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- # aws-lambda (14)
- # babashka (4)
- # beginners (66)
- # clojure (113)
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- # clojurescript (24)
- # data-science (12)
- # datomic (45)
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- # jobs-discuss (22)
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- # off-topic (7)
- # re-frame (6)
- # shadow-cljs (43)
- # spacemacs (18)
- # tools-deps (2)
- # vim (1)
- # vscode (2)
- # yada (11)
is there a way to indent and lint the clojure code which read from stdin and write to stdout ?
@nxtk seems interesting, but how can i do indentation read from stdin -> stdout ?
Hi. How do you actually deploy a Ring app on a server? In other words, how to deploy an uberjar.
It depends a bit on your setup. Does this help? https://github.com/ring-clojure/ring/wiki/Setup-for-production
I have been able to make the jar run on my linux server. Just wondering what if there is some problem or the whole operating system reboots? How to make it so that it starts up again.
You can set up a system service which keeps it up. Checkout systemd, systemctl etc
I am struggling a bit with the anonymous functions. I am trying to make two identical functions, the one with # works, but the one using the longer notation lambda (fn) doesnt.
see, you want to have a function that accepts an argument x and increments it by inc-by
in your long form you have nothing to do the same job as % in your short form, get it?
Hey, I just trying out the re-frame templete with cider. Did
lein new re-frame yeah +cider and tried to jack in, but got the following error
Execution error (ExceptionInfo) at shadow.cljs.devtools.server.runtime/get-instance! (runtime.clj:11). missing instance
lein devruns fine
it worked fine for me. Did you get an option for which build to use and you chose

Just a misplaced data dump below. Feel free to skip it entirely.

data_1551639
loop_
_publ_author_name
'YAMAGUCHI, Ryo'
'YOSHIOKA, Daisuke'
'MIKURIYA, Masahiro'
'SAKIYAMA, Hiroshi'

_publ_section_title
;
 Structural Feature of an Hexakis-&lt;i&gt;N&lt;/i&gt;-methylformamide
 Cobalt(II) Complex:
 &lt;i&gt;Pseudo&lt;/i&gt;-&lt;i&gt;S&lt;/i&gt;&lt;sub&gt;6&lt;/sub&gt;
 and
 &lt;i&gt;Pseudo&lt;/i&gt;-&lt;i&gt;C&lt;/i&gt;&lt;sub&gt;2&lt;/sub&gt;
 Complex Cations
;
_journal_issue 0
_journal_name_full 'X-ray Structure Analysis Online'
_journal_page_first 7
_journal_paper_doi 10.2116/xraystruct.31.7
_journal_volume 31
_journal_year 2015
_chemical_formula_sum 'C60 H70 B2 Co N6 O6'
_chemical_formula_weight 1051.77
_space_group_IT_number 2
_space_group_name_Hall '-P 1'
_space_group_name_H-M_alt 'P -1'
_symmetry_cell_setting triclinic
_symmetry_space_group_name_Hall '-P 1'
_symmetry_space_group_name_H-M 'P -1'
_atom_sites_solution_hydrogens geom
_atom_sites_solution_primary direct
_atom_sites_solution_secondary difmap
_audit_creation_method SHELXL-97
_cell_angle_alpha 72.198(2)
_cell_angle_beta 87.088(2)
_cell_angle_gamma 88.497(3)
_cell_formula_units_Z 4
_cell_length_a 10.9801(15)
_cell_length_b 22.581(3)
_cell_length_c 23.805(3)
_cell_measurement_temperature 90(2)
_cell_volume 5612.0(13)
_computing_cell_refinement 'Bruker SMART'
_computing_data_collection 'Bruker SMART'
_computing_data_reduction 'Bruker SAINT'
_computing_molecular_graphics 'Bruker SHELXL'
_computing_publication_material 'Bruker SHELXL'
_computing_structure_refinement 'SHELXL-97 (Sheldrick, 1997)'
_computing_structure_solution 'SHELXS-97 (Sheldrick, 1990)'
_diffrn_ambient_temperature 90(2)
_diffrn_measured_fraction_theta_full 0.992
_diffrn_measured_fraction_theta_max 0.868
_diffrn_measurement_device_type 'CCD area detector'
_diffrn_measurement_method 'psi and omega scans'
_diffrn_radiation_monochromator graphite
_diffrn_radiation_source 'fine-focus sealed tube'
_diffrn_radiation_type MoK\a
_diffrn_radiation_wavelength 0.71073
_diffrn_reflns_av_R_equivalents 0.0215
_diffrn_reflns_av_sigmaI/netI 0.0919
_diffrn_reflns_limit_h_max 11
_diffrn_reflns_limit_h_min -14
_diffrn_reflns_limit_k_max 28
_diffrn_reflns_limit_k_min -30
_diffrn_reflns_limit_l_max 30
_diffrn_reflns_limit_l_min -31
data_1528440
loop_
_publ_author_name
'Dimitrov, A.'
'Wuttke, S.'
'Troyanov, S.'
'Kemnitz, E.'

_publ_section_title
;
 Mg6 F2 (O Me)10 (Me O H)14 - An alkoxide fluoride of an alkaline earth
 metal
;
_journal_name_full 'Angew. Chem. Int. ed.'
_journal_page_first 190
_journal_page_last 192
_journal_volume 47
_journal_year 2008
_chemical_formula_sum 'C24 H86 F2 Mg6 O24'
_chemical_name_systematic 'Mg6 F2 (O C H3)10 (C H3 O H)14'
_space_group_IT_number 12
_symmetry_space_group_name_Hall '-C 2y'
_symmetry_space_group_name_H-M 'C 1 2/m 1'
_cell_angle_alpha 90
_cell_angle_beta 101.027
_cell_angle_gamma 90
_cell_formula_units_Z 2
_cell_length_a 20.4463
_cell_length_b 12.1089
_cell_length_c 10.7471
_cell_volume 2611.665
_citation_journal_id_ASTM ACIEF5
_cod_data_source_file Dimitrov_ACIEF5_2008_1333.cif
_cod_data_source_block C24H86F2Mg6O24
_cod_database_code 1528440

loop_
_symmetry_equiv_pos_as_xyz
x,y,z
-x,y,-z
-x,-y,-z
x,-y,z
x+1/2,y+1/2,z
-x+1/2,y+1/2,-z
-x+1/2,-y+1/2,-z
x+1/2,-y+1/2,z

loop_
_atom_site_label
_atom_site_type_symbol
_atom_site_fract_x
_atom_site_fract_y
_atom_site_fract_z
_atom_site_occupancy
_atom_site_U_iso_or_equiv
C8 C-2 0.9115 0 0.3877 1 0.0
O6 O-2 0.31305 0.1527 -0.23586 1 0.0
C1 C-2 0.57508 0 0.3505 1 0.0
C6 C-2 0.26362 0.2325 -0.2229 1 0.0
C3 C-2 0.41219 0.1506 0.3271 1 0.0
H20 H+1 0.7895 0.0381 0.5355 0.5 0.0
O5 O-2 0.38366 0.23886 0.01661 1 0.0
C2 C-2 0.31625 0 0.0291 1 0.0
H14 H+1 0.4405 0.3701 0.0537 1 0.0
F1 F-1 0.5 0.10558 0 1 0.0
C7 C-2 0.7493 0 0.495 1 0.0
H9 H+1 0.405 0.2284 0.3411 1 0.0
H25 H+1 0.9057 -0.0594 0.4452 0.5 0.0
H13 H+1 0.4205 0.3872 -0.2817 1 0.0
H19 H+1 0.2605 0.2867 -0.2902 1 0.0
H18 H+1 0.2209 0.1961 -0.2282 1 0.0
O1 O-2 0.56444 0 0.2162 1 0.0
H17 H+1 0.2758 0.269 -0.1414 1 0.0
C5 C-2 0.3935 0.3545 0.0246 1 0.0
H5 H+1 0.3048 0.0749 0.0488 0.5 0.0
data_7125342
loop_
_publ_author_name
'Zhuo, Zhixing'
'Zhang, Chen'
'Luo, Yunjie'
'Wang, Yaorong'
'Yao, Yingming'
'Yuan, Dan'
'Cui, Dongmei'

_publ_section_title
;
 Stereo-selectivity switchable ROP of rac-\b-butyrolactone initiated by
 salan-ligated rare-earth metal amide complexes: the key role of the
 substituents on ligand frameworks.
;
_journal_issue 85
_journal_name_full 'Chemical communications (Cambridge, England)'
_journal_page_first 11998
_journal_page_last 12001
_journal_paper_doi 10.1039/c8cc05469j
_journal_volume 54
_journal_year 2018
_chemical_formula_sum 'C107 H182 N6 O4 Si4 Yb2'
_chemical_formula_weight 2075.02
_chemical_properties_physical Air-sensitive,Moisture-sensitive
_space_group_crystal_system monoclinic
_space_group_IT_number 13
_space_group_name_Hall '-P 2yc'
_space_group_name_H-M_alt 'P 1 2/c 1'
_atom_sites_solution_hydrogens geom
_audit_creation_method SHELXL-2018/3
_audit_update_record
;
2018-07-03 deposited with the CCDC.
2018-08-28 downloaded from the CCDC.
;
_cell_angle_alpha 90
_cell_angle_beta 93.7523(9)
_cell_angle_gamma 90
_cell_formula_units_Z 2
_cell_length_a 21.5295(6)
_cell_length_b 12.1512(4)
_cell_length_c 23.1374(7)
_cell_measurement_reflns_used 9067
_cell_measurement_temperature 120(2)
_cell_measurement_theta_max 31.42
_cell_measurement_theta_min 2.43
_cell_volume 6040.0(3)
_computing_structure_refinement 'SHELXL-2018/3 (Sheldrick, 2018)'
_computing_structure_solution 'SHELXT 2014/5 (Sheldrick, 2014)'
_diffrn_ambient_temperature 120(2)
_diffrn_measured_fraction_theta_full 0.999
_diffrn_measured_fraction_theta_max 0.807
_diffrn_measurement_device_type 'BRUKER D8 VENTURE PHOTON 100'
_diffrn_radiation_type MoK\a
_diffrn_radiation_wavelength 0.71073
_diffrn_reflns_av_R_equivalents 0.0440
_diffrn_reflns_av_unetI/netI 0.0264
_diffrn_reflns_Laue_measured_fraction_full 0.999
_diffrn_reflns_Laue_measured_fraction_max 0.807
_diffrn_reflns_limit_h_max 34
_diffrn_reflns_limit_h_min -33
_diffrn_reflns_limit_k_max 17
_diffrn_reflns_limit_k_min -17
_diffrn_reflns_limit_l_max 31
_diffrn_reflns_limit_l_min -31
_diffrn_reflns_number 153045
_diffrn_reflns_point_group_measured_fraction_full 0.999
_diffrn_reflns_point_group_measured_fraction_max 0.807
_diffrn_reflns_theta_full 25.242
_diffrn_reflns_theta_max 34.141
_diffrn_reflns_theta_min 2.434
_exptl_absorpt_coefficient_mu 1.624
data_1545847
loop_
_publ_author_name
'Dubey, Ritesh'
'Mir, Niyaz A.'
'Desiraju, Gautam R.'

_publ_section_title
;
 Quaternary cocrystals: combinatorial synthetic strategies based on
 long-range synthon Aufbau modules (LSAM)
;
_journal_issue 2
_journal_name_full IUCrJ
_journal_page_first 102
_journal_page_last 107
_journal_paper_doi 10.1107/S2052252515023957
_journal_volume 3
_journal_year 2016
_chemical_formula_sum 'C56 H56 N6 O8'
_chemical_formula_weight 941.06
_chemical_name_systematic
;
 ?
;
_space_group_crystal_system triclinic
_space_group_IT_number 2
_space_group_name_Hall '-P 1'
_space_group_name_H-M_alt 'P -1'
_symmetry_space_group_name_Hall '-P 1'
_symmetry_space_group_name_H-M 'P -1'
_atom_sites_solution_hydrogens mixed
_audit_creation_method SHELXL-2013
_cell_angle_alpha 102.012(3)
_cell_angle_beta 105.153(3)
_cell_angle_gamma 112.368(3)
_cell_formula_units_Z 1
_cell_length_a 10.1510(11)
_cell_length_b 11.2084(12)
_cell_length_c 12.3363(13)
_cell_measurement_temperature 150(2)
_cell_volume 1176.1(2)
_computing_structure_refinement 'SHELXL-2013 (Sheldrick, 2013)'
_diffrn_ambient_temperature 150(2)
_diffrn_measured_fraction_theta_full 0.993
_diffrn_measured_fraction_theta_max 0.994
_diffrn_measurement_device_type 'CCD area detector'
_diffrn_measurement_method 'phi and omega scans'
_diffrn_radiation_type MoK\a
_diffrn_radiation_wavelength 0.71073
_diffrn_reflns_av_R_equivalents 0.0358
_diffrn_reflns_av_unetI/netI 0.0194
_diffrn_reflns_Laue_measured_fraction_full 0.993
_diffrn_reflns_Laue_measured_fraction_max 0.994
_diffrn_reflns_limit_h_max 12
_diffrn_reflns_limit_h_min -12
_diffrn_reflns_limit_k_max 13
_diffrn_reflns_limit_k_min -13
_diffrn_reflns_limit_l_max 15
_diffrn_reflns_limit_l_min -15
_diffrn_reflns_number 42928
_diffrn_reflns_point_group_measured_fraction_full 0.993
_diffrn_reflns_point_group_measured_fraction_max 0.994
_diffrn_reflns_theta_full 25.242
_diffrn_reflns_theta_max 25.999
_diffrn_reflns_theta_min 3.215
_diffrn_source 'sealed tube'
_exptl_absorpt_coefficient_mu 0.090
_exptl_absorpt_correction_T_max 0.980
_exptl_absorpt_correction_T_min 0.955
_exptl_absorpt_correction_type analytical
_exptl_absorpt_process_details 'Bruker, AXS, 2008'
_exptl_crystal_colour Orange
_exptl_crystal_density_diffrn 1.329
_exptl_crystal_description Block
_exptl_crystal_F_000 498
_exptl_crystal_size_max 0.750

also, this project has two build systems. I saw that in lein it just calls out to shadow so when CIDER asks me which build it should use i just said shadow
and you're receiving that error message after choosing shadow and then app as the build?
nevermind now I see what you meant, I thought you meant the CLJS repl type. That was actually the error.
Hello, I'm messing around with
deftype and wondering if it's possible to create a variable that all the methods will have access to. Basically I'd like it to look something like this:
Where both methods will have access to that
(deftype ManagementApi [endpoint] ManagementApiProtocol ;; (let [api (make-api endpoint)] (get-connection [this params] ;; Do something with the outer api ) (delete-connection [this params] ;; Do something with the outer api )
apivariable (not sure what the syntax would be)
i don't believe so. What you can do is pass that in and make a function that takes the endpoint and returns the deftype with both items bound. Ie,
(defn management-api [endpoint] (->ManagementApi endpoint (make-api endpoint)))
I have a somewhat conceptual question. So I come mostly from a Ruby background where a lot of ORMs are available. As far as I noticed, Clojurians do not seem to like ORMs. So how do you structure your persistency logic then? Do you just write specialized SQL queries for each API request? Do you have open source examples how you structure your database logic where there are more than one or two tables?